November 5, 2018
(3:20 p.m.EST) -- With Symphony of the Seas just days away from arriving in Miami after its inaugural season in Europe, Royal Caribbean has unveiled where the new ship will call home.
PortMiami's new Terminal A -- reportedly the largest cruise terminal in the U.S. based on passenger numbers -- will make way for the first Oasis-class cruise ships to ever be based in Miami. (The port was previously unable to accommodate the 5,500-plus-passenger ships.) It also will provide what the line calls a "frictionless boarding process," through technology like facial recognition that will expedite the embarkation process, and a faster luggage transportation system.
"When you look at the ships we've been building, and the design sensibility, and the way we manage space, and the way we create experiences -- the natural extension of that would be the boarding experience … particularly in our major homeports," Royal Caribbean's president and CEO, Michael Bayley, told Cruise Critic.
"Technology plays a huge part in our everyday existence, and so you need to start building the technology into the experience. If you think about it, it's happening everywhere. It's happening with the airlines, it's happing with the cruise lines; it's an inevitable journey we're all on, and we obviously want to be the innovators at the front of that."
The terminal's most buzzworthy technology is its facial recognition. Cruisers now have the ability to upload a selfie with their passport information, which allows Customs and Border Patrol to expedite their process by eliminating additional screening time. Royal Caribbean aims to trim down the boarding time to about 10 minutes; a total of eight minutes -- from portside to the ship -- was achieved during a test run with Mariner of the Seas' passengers.
In addition to improving the passenger experience, Terminal A boasts a sleek, modern design inside and out -- reflecting the work of Singaporean architectural firm, Broadway Malayan. Indoors, 30-foot-high ceilings and walls of windows flood the space with natural light, while all eyes are drawn toward two massive golden propeller blades rotating in the air, on the second level.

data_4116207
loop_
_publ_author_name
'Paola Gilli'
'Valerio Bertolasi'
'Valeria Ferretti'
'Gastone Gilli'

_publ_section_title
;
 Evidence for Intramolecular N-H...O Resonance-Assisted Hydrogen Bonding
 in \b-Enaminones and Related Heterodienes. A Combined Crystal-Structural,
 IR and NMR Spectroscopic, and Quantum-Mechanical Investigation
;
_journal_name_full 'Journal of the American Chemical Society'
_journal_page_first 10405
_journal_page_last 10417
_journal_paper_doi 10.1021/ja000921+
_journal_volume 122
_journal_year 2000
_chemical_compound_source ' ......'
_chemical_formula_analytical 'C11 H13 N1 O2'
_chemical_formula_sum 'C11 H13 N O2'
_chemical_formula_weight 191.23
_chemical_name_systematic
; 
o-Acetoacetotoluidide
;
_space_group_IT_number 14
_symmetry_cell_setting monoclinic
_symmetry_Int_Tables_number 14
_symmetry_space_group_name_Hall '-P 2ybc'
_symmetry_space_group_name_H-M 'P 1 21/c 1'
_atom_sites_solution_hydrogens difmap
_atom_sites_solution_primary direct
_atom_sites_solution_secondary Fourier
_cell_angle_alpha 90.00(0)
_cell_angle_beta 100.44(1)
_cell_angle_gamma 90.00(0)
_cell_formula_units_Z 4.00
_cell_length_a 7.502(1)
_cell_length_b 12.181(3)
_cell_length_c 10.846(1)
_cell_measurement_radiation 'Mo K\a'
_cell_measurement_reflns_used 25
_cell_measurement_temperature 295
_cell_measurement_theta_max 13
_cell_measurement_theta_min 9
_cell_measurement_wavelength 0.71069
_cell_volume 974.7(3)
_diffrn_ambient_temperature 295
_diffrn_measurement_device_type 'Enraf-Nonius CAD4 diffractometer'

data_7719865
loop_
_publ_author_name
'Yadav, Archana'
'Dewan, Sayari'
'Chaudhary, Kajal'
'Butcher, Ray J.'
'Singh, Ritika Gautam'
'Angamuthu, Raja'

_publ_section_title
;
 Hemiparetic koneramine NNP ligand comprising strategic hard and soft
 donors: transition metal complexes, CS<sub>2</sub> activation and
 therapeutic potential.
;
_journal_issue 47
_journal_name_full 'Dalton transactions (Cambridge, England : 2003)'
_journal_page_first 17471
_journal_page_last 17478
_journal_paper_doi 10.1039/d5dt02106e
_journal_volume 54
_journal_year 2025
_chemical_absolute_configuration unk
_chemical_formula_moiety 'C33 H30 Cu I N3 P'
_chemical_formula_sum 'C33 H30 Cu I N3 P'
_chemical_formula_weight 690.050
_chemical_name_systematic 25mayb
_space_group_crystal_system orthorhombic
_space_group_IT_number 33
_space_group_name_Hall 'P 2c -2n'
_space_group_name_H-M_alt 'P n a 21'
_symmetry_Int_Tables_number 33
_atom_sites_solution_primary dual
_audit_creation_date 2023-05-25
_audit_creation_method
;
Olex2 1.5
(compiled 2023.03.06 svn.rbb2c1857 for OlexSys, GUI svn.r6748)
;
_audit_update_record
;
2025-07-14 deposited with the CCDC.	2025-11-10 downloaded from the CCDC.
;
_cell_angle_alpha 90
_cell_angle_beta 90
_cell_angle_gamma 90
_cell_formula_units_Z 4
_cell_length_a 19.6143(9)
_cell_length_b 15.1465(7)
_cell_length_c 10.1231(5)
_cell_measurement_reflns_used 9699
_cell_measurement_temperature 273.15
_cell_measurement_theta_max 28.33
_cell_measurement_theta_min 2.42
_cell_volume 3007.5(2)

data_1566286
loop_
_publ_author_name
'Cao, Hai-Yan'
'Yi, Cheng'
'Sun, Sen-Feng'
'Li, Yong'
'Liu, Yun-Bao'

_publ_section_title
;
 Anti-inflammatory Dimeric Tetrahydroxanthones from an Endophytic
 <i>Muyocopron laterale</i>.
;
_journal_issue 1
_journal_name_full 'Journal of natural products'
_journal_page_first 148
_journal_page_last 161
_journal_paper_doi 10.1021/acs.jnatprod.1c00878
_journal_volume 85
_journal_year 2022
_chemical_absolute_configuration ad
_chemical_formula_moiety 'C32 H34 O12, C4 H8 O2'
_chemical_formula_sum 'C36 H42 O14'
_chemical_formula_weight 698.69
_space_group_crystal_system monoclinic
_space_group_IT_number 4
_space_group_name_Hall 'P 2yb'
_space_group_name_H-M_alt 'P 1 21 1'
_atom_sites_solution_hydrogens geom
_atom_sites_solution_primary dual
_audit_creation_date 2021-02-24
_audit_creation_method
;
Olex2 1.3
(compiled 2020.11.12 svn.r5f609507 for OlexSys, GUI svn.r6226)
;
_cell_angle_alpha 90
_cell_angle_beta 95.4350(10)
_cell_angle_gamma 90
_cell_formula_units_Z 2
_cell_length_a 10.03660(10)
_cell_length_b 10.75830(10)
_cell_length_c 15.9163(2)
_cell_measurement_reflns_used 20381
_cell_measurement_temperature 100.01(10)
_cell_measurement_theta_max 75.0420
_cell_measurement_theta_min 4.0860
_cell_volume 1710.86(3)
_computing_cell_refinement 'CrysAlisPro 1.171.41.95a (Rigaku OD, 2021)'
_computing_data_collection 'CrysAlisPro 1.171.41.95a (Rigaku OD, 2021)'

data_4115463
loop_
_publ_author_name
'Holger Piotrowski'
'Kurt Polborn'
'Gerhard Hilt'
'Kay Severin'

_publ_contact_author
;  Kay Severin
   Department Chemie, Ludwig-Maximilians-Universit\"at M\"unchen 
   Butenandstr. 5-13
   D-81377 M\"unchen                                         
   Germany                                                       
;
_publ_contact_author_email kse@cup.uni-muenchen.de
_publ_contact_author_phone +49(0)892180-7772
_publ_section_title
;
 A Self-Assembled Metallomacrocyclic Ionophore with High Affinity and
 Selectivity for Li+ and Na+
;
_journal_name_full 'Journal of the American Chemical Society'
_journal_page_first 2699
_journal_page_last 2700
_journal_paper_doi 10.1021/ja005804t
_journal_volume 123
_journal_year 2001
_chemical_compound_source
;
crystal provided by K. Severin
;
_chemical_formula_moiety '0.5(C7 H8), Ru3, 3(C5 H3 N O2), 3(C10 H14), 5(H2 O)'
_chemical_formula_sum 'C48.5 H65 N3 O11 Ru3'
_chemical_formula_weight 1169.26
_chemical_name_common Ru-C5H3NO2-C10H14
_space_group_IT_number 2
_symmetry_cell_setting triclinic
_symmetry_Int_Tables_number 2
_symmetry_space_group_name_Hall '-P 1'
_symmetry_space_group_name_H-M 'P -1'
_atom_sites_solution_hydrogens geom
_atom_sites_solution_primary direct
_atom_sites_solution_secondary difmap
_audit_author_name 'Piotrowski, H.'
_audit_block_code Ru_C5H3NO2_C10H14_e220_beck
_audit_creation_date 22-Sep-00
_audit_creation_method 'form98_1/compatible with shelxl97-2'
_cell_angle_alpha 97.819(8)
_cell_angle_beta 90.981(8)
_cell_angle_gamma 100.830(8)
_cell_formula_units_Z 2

The $250 million terminal, part of an ongoing partnership between Royal Caribbean and Miami-Dade County, is expected to welcome 2 million cruise passengers per year (up from 750,000 passengers) including those using Terminal G. PortMiami's Terminal G is shared by Royal Caribbean and sister brand Celebrity Cruises, but is unable to accommodate Oasis Class-sized ships.
As for future investments, Bayley told Cruise Critic that more projects associated with terminals in key ports will be revealed in the near future. Meanwhile, Celebrity Cruises is on the brink of unveiling its new Terminal 25 in Fort Lauderdale's Port Everglades, ahead of Celebrity Edge's launch.
Royal Caribbean's newest ship, Symphony of the Seas, departed from Barcelona on October 28 and is expected to arrive in Miami on November 9. Allure of the Seas docked at Terminal A today, marking the port's first Oasis-class ship, while Oasis of the Seas will begin sailing from Miami in 2019.
Cruise Critic will be onboard Symphony of the Seas for its official naming ceremony on November 15. Stay tuned for our live coverage.
--By Gina Kramer, Editor